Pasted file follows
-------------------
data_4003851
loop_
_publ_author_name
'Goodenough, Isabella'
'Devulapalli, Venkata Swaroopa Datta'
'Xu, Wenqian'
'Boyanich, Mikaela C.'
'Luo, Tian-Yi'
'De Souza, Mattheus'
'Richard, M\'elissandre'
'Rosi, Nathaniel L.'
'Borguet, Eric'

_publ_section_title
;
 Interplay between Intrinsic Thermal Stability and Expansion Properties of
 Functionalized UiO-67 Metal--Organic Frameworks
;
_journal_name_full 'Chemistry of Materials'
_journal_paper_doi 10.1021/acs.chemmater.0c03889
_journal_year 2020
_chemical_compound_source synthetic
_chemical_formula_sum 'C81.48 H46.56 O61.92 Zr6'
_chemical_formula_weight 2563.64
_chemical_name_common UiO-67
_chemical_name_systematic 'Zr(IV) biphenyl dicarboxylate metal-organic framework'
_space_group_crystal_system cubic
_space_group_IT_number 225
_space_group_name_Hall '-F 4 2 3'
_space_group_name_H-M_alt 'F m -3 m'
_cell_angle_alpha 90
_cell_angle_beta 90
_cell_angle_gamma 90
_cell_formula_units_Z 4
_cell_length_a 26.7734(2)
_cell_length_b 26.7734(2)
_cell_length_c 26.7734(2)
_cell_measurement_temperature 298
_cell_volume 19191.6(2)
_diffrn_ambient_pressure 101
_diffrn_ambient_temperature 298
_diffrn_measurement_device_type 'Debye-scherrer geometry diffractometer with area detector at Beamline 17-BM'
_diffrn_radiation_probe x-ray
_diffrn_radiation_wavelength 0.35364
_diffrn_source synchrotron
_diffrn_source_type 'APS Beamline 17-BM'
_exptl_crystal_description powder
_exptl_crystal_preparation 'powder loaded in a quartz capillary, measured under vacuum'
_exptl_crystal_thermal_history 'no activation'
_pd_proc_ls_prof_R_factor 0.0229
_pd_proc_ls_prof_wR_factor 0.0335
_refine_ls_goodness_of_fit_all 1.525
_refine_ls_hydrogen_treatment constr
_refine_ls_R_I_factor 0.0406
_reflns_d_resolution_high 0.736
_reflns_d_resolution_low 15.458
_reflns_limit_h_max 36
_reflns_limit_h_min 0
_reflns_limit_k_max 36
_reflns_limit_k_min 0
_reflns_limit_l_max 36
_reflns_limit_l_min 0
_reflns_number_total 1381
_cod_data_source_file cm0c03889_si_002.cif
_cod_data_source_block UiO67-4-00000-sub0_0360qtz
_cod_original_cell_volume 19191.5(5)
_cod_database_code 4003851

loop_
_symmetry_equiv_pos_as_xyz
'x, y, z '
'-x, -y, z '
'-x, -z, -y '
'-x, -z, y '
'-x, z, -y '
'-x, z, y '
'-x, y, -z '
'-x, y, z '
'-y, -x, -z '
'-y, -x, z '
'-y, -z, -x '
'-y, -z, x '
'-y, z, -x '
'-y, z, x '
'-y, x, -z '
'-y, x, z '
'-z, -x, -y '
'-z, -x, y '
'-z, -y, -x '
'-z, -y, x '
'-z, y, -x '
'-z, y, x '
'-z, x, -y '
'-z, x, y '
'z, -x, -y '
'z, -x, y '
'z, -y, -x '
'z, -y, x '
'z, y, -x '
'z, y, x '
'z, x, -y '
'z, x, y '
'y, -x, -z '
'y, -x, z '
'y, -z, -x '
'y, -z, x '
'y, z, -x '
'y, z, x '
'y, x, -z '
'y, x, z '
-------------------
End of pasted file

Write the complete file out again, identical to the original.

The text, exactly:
data_4003851
loop_
_publ_author_name
'Goodenough, Isabella'
'Devulapalli, Venkata Swaroopa Datta'
'Xu, Wenqian'
'Boyanich, Mikaela C.'
'Luo, Tian-Yi'
'De Souza, Mattheus'
'Richard, M\'elissandre'
'Rosi, Nathaniel L.'
'Borguet, Eric'

_publ_section_title
;
 Interplay between Intrinsic Thermal Stability and Expansion Properties of
 Functionalized UiO-67 Metal--Organic Frameworks
;
_journal_name_full 'Chemistry of Materials'
_journal_paper_doi 10.1021/acs.chemmater.0c03889
_journal_year 2020
_chemical_compound_source synthetic
_chemical_formula_sum 'C81.48 H46.56 O61.92 Zr6'
_chemical_formula_weight 2563.64
_chemical_name_common UiO-67
_chemical_name_systematic 'Zr(IV) biphenyl dicarboxylate metal-organic framework'
_space_group_crystal_system cubic
_space_group_IT_number 225
_space_group_name_Hall '-F 4 2 3'
_space_group_name_H-M_alt 'F m -3 m'
_cell_angle_alpha 90
_cell_angle_beta 90
_cell_angle_gamma 90
_cell_formula_units_Z 4
_cell_length_a 26.7734(2)
_cell_length_b 26.7734(2)
_cell_length_c 26.7734(2)
_cell_measurement_temperature 298
_cell_volume 19191.6(2)
_diffrn_ambient_pressure 101
_diffrn_ambient_temperature 298
_diffrn_measurement_device_type 'Debye-scherrer geometry diffractometer with area detector at Beamline 17-BM'
_diffrn_radiation_probe x-ray
_diffrn_radiation_wavelength 0.35364
_diffrn_source synchrotron
_diffrn_source_type 'APS Beamline 17-BM'
_exptl_crystal_description powder
_exptl_crystal_preparation 'powder loaded in a quartz capillary, measured under vacuum'
_exptl_crystal_thermal_history 'no activation'
_pd_proc_ls_prof_R_factor 0.0229
_pd_proc_ls_prof_wR_factor 0.0335
_refine_ls_goodness_of_fit_all 1.525
_refine_ls_hydrogen_treatment constr
_refine_ls_R_I_factor 0.0406
_reflns_d_resolution_high 0.736
_reflns_d_resolution_low 15.458
_reflns_limit_h_max 36
_reflns_limit_h_min 0
_reflns_limit_k_max 36
_reflns_limit_k_min 0
_reflns_limit_l_max 36
_reflns_limit_l_min 0
_reflns_number_total 1381
_cod_data_source_file cm0c03889_si_002.cif
_cod_data_source_block UiO67-4-00000-sub0_0360qtz
_cod_original_cell_volume 19191.5(5)
_cod_database_code 4003851

loop_
_symmetry_equiv_pos_as_xyz
'x, y, z '
'-x, -y, z '
'-x, -z, -y '
'-x, -z, y '
'-x, z, -y '
'-x, z, y '
'-x, y, -z '
'-x, y, z '
'-y, -x, -z '
'-y, -x, z '
'-y, -z, -x '
'-y, -z, x '
'-y, z, -x '
'-y, z, x '
'-y, x, -z '
'-y, x, z '
'-z, -x, -y '
'-z, -x, y '
'-z, -y, -x '
'-z, -y, x '
'-z, y, -x '
'-z, y, x '
'-z, x, -y '
'-z, x, y '
'z, -x, -y '
'z, -x, y '
'z, -y, -x '
'z, -y, x '
'z, y, -x '
'z, y, x '
'z, x, -y '
'z, x, y '
'y, -x, -z '
'y, -x, z '
'y, -z, -x '
'y, -z, x '
'y, z, -x '
'y, z, x '
'y, x, -z '
'y, x, z '